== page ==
Health System Data Center

Explore Regional Performance

Pennsylvania

Estimated Impact of Improving Performance

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The State Scorecard enables states to compare their performance with that of other states across key indicators of health system performance. It provides states with achievable targets for improvement by assessing each state’s performance compared with the best performance attained by a state. By moving toward benchmark levels of health system performance, states could save lives, improve access to and quality of care, and reduce unnecessary spending.

  • Indicator
  • If PENNSYLVANIA's performance improved to the level of the best-performing for this indicator, then:
  • Adults ages 19-64 uninsured
  • 299,322
  • more adults (ages 18-64) would be covered by health insurance (public or private), and therefore would be more likely to receive health care when needed.
  • Children ages 0-18 uninsured
  • 113,448
  • more children (ages 0–17) would be covered by health insurance (public or private), and therefore would be more likely to receive health care when needed.
  • Adults without a dental visit in past year
  • 493,866
  • more adults would have a dental visit at least annually.
  • Breast cancer deaths per 100,000 female population
  • 510
  • fewer breast cancer deaths would occur.
  • Colorectal cancer deaths per 100,000 population
  • 502
  • fewer colorectal cancer deaths would occur.
  • Infant mortality, deaths per 1,000 live births
  • 296
  • more infants might live to see their first birthday.
  • Adults who smoke
  • 888,959
  • fewer adults would smoke, reducing their risk of lung and heart disease.
  • Adults who are obese
  • 611,096
  • fewer adults would be obese, with body weights that increase their risk for disease and long-term complications.
  • Adults who have lost six or more teeth
  • 381,935
  • fewer adults (ages 18–64) would have lost six or more teeth to decay, infection, or gum disease.
  • Individuals with high out-of-pocket medical spending
  • 309,578
  • fewer individuals would be burdened by high out-of-pocket spending on medical care.
  • Children who are overweight or obese
  • 168,833
  • fewer children (ages 10–17) would be overweight or obese, thus reducing the potential for poor health as they transition into adulthood.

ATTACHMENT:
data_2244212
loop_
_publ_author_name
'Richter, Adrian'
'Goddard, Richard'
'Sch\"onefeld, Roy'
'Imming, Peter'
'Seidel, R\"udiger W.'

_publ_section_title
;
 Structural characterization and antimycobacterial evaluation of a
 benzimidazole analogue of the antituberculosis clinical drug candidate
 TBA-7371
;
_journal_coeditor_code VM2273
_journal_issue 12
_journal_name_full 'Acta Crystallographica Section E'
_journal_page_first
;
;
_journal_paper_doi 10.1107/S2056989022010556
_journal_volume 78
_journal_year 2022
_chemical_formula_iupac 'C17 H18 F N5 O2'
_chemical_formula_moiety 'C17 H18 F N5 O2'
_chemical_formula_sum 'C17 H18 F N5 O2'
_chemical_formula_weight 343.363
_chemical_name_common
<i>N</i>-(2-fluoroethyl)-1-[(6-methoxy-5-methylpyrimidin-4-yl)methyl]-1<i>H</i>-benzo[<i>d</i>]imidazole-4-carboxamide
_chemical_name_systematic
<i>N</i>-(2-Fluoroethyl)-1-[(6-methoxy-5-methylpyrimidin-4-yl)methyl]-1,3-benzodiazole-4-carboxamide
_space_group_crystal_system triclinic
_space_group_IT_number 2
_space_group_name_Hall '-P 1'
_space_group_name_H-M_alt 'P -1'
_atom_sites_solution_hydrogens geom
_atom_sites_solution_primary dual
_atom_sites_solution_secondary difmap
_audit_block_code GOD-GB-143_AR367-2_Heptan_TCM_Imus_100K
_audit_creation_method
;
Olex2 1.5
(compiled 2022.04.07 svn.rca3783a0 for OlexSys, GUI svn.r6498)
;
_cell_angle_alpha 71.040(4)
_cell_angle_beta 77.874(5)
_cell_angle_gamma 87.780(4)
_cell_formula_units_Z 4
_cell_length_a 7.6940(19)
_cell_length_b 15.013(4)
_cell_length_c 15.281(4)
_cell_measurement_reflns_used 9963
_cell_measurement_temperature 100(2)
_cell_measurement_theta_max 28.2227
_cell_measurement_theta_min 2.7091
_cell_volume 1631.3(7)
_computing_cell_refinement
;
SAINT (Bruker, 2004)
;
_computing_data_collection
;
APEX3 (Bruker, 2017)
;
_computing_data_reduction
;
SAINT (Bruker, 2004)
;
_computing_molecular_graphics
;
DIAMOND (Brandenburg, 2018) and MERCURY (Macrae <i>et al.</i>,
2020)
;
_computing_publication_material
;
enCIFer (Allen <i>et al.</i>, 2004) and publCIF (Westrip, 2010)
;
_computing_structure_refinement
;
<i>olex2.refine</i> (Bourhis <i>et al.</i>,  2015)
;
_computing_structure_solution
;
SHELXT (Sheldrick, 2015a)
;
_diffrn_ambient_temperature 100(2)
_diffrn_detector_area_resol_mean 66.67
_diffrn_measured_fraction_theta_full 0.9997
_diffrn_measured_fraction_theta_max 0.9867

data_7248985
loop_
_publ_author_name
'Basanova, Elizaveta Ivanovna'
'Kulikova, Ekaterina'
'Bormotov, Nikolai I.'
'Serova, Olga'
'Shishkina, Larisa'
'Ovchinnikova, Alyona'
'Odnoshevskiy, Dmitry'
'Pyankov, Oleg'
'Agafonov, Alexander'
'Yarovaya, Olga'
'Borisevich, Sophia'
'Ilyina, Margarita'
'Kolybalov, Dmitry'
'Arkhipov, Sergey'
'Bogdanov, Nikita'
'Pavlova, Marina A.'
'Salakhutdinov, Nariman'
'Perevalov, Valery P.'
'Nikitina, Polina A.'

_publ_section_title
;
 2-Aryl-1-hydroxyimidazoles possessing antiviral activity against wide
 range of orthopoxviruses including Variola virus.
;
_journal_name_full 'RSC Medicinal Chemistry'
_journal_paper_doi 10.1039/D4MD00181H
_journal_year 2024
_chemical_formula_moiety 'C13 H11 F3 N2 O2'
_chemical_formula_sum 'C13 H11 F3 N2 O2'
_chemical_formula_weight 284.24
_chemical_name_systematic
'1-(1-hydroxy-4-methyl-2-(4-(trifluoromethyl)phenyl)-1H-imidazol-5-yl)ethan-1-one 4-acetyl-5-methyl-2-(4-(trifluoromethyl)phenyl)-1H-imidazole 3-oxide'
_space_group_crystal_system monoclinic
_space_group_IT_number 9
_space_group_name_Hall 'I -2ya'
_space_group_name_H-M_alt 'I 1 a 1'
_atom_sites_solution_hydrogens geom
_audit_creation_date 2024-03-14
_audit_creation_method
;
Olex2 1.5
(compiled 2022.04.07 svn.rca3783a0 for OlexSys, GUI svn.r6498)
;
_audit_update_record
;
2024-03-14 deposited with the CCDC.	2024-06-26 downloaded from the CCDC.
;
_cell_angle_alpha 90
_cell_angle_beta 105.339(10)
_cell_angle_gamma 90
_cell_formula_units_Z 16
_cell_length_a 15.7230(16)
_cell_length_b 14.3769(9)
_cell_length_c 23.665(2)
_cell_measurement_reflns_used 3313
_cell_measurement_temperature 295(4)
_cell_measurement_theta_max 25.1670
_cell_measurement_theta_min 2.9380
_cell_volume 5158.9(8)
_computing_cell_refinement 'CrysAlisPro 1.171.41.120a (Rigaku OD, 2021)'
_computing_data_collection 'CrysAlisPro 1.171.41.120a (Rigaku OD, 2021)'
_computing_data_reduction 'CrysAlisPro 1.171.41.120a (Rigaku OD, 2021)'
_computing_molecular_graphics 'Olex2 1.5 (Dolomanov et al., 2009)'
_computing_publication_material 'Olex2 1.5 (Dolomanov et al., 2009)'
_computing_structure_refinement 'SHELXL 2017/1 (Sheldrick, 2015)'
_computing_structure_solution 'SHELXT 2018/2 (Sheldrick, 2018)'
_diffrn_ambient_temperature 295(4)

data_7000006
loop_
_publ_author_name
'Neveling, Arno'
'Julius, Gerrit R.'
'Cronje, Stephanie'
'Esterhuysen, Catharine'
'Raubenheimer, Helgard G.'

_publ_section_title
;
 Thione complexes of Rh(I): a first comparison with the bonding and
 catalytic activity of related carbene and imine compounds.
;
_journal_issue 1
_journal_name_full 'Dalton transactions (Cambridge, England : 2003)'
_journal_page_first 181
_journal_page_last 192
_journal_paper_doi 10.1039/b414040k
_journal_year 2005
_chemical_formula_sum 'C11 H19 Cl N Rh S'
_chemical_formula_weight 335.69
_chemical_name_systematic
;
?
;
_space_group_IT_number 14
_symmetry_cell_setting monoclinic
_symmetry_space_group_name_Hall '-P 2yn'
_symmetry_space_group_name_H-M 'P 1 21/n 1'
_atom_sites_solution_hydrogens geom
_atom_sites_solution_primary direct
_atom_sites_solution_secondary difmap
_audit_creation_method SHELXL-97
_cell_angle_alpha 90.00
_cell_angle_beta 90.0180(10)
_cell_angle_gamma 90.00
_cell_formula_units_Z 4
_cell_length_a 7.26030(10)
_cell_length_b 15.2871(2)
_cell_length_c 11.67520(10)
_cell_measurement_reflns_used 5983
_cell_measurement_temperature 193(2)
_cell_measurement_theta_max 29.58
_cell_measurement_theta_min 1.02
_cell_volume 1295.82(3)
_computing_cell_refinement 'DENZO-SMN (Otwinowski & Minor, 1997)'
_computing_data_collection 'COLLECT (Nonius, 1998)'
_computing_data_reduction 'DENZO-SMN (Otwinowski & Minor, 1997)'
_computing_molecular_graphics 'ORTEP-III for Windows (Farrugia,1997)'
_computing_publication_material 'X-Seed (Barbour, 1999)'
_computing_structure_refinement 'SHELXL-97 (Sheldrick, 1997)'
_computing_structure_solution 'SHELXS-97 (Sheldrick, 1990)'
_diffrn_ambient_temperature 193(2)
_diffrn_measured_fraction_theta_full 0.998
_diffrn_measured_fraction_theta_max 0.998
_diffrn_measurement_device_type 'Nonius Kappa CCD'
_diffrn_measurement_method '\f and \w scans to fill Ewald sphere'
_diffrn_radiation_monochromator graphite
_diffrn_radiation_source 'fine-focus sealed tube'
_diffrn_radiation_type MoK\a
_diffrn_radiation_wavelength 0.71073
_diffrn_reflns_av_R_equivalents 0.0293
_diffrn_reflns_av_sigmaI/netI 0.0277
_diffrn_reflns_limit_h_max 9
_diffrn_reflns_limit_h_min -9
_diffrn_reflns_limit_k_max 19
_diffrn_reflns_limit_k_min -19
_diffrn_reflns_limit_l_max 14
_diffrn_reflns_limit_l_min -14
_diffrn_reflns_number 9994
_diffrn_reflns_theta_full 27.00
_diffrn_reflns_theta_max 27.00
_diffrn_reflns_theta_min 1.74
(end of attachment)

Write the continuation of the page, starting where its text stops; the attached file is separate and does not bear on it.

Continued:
• Hospital admissions for pediatric asthma, per 100,000 children
  • 3,619
  • fewer children ages 2 to 17 would be hospitalized for asthma exacerbations.
  • Adults who went without care because of cost
  • 395,093
  • fewer adults would go without care because of cost.
  • Adults without a usual source of care
  • 297,847
  • fewer adults would lack a usual source of care.
  • Mortality amenable to health care, deaths per 100,000 population
  • 3,270
  • fewer preventable deaths.
  • Adults who report fair/poor health
  • 305,548
  • fewer adults would report fair or poor health.
  • Deaths from suicide, alcohol, and drug use per 100,000 population
  • 3,893
  • fewer deaths from suicide, alcohol, and drug use.
  • Adults without all age- and gender-appropriate cancer screenings
  • 489,360
  • few adults will go without needed cancer screenings
  • Adults without all age-appropriate recommended vaccines
  • 584,008
  • fewer adults will go without needed vaccines.
  • Children without all components of a medical home
  • 127,113
  • fewer children will lack a medical home
  • Children without both a medical and dental preventive care visit in the past year
  • 177,881
  • fewer children will go without a medical or dental preventative visit.
  • Children ages 19-35 months who did not receive all recommended vaccines
  • 23,739
  • fewer children would not receive need vaccines.
  • Medicare beneficiaries received a high-risk drug
  • 21,892
  • fewer Medicare beneficiaries would receive a high-risk drug.
  • Potentially avoidable ED visits, age 65 and older, per 1,000 Medicare beneficiaries
  • 59,758
  • fewer Medicare beneficiaries would have potentially avoidable ED visits.
  • 30-day hospital readmissions, age 65 and older, per 1,000 Medicare beneficiaries
  • 7,330
  • fewer Medicare beneficiaries would be readmitted to the hospital within 30 days.
  • 30-day hospital readmissions, ages 18-64, per 1,000 employer-insured enrollees
  • 13,139
  • fewer employer-insured enrollees would be readmitted to the hospital within 30 days.
  • Potentially avoidable ED visits, ages 18-64, per 1,000 employer-insured enrollees
  • 160,413
  • fewer employer-insured enrollees would have potentially avoidable ED visits.
Source

D. C. Radley, D. McCarthy, and S. L. Hayes, 2018 Scorecard on State Health System Performance, The Commonwealth Fund, May 2018.

Notes

* This state was the best-performing state for this indicator.

The table shows the estimated impact if this state's performance improved to the rate of the best-performing state. (Refer to this state's individual performance profile to see actual rates.) These examples illustrate only a few important opportunities for improvement. Because some indicators affect the same individuals, these numbers should not be added.